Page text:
The first time I saw jape, somewhere in my earlier teens, I was japed and japed again (japers crapers!). It was in the introduction to Ambrose Bierce’s 1911 classic The Devil’s Dictionary, a collection of cynical definitions (“Education, n. That which discloses to the wise and disguises from the foolish their lack of understanding”; “Learning, n. The kind of ignorance distinguishing the studious”; “Vote, n. The instrument and symbol of a freeman’s power to make a fool of himself and a wreck of his country”).
Many of Bierce’s definitions are several sentences long, and some even have illustrative poems, which I did not at first understand were all made up by Bierce himself (ironic, that, given that I did the same myself for high school English class, inventing poets with names like Les McLove and Dirk E. Oldman to flesh out an anthology rather than bothering to dig through the library). Most notable of Bierce’s fake poets was – well, here, read the sentence in question for yourself:
A conspicuous, and it is hoped not unpleasing, feature of the book is its abundant illustrative quotations from eminent poets, chief of whom is that learned and ingenious cleric, Father Gassalasca Jape, S.J., whose lines bear his initials.
I was not particularly familiar yet with this word jape (I may have seen it in Wodehouse somewhere, but those books were full of all sorts of quaint toffee-nosed terms). I was also not in the least familiar with the initials S.J. and I thought at first that this was some literary way of indicating that his initials were S.J. rather than G.J. However, I quickly saw that all the Jape poems were attributed G.J.; I think I then inferred that it was one of those obscure Latin references like Ibid. (which for years I thought was some often-quoted Latin work like the Iliad or the Aeneid, but boringer). It was a number of years before I somehow learned that it meant the bearer was a Jesuit priest, and when I learned that I immediately thought of Gassalasca Jape and thought “Ohhhhhh.”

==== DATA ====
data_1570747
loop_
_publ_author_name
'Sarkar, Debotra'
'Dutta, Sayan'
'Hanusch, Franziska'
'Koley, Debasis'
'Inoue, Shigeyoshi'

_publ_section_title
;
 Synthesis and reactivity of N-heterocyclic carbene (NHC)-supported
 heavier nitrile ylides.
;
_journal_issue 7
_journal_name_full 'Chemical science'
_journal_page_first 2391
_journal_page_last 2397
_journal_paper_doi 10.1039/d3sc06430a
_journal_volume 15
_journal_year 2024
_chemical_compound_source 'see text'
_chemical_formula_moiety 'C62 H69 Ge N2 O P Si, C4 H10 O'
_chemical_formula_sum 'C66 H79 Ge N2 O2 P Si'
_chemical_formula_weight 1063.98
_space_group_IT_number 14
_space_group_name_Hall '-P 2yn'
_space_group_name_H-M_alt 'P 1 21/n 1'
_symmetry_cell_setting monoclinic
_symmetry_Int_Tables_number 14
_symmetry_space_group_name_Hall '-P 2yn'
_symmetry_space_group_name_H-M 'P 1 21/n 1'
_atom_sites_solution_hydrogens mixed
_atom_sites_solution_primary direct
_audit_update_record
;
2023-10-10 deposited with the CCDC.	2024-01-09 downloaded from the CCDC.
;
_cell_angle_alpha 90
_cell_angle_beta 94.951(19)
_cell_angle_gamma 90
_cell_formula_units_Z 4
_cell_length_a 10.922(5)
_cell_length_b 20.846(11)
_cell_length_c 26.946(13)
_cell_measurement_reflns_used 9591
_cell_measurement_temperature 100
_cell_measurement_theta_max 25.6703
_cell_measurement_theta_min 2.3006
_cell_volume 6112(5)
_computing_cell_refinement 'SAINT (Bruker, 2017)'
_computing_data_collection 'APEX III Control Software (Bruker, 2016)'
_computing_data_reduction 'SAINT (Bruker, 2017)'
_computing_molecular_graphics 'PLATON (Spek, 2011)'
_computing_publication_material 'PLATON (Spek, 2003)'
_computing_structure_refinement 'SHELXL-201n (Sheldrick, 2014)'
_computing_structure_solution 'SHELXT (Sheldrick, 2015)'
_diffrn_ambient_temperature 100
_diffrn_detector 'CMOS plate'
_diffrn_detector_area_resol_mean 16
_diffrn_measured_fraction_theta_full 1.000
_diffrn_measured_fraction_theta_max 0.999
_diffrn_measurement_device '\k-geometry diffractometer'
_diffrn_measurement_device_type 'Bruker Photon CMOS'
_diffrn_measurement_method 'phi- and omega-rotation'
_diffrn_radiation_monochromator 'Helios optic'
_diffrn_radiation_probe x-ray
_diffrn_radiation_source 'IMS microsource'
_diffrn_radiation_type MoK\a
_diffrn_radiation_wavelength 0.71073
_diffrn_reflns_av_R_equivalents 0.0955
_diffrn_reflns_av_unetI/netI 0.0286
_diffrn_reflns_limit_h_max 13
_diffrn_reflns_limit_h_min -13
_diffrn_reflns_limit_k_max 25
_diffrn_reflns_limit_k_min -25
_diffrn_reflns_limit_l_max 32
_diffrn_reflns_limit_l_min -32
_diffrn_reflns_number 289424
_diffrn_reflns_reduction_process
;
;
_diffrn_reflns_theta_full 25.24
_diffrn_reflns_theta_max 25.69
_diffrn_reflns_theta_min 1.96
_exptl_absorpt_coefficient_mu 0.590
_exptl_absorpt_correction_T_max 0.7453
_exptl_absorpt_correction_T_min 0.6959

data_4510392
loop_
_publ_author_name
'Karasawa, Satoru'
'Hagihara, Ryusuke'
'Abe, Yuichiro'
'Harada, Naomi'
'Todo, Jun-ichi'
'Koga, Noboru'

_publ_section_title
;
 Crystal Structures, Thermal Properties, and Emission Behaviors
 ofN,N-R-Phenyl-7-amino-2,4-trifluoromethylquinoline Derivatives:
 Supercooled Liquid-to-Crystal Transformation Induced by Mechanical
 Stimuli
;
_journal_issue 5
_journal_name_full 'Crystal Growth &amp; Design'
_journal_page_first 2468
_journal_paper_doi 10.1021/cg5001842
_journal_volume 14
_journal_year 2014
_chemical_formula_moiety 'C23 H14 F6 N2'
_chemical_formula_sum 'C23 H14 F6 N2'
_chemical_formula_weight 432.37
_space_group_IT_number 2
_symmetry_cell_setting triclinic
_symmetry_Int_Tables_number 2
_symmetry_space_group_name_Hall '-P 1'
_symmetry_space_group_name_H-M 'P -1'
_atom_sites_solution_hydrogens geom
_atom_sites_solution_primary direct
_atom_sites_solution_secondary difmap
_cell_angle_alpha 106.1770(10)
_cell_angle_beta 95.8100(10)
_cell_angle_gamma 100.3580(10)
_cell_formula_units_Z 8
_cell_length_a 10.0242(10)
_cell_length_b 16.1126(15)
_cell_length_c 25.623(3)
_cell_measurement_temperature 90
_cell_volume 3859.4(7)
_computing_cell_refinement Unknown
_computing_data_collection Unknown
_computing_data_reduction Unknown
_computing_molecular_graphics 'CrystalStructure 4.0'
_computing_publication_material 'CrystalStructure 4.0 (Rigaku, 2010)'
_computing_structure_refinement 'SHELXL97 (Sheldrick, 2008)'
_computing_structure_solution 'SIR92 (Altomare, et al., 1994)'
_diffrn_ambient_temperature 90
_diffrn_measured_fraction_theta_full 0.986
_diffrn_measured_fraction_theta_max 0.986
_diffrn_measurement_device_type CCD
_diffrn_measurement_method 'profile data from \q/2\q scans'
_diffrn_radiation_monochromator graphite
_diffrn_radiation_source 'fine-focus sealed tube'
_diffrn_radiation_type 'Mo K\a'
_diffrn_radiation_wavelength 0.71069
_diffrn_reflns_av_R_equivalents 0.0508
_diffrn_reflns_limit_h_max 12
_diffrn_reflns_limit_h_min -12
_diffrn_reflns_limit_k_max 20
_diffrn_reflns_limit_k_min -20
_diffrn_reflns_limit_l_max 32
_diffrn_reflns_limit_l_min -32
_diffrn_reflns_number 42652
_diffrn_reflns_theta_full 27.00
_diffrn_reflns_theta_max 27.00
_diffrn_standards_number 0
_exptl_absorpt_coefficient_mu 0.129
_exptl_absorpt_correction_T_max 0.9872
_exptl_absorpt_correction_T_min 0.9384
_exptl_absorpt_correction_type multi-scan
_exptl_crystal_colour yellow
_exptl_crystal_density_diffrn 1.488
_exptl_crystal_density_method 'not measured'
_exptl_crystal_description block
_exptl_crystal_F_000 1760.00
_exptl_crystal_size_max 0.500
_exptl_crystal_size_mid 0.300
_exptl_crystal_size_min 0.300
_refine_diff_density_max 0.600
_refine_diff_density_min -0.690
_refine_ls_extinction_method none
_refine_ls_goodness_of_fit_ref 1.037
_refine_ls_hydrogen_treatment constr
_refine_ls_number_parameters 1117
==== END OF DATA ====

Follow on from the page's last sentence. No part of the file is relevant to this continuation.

Which is, really, the classic response to a jape, especially if you are the object. Jape is both noun and verb, and is now mostly treated as meaning ‘joke, trick, jest’ – not so much a humorous story as a one-liner, sly dig, or practical joke. But when it first showed up in English in the 1300s, it meant ‘trick, cheat, deceive’ (and also ‘seduce’ and ‘have sex’). It moved on through ‘mock’ to its current sense, which is perhaps less unkind. Perhaps. We’re not sure where we filched the word from, by the way; evidence suggests that the form came from the Old French verb japer (‘bark, yelp’) and the sense came from the Old French verb gaber (‘mock, deride’), because why wouldn’t a tricky word be tricky.
And jape has the jab of jab and the capering vowelscape of caper, not to mention that it apes ape. So it sounds right, or at least I think it does. And it has by our own times become just merry and innocent enough not to break any commandments, at least most of the time.
Speaking of which, I would be playing too mean a trick if I were not to quote one of Bierce’s poems by Father Jape. Here is Bierce’s definition of decalogue:
Decalogue, n. A series of commandments, ten in number – just enough to permit an intelligent selection for observance, but not enough to embarrass the choice. Following is the revised edition of the Decalogue, calculated for this meridian.
Thou shalt no God but me adore:
’Twere too expensive to have more.
No images nor idols make
For Robert Ingersoll to break.
Take not God’s name in vain; select
A time when it will have effect.
Work not on Sabbath days at all,
But go to see the teams play ball.
Honor thy parents. That creates
For life insurance lower rates.
Kill not, abet not those who kill;
Thou shalt not pay thy butcher’s bill.
Kiss not thy neighbor’s wife, unless
Thine own thy neighbor doth caress.
Don’t steal; thou’lt never thus compete
Successfully in business. Cheat.
Bear not false witness – that is low –
But “hear ’tis rumored so and so.”
Covet thou naught that thou hast not
By hook or crook, or somehow, got.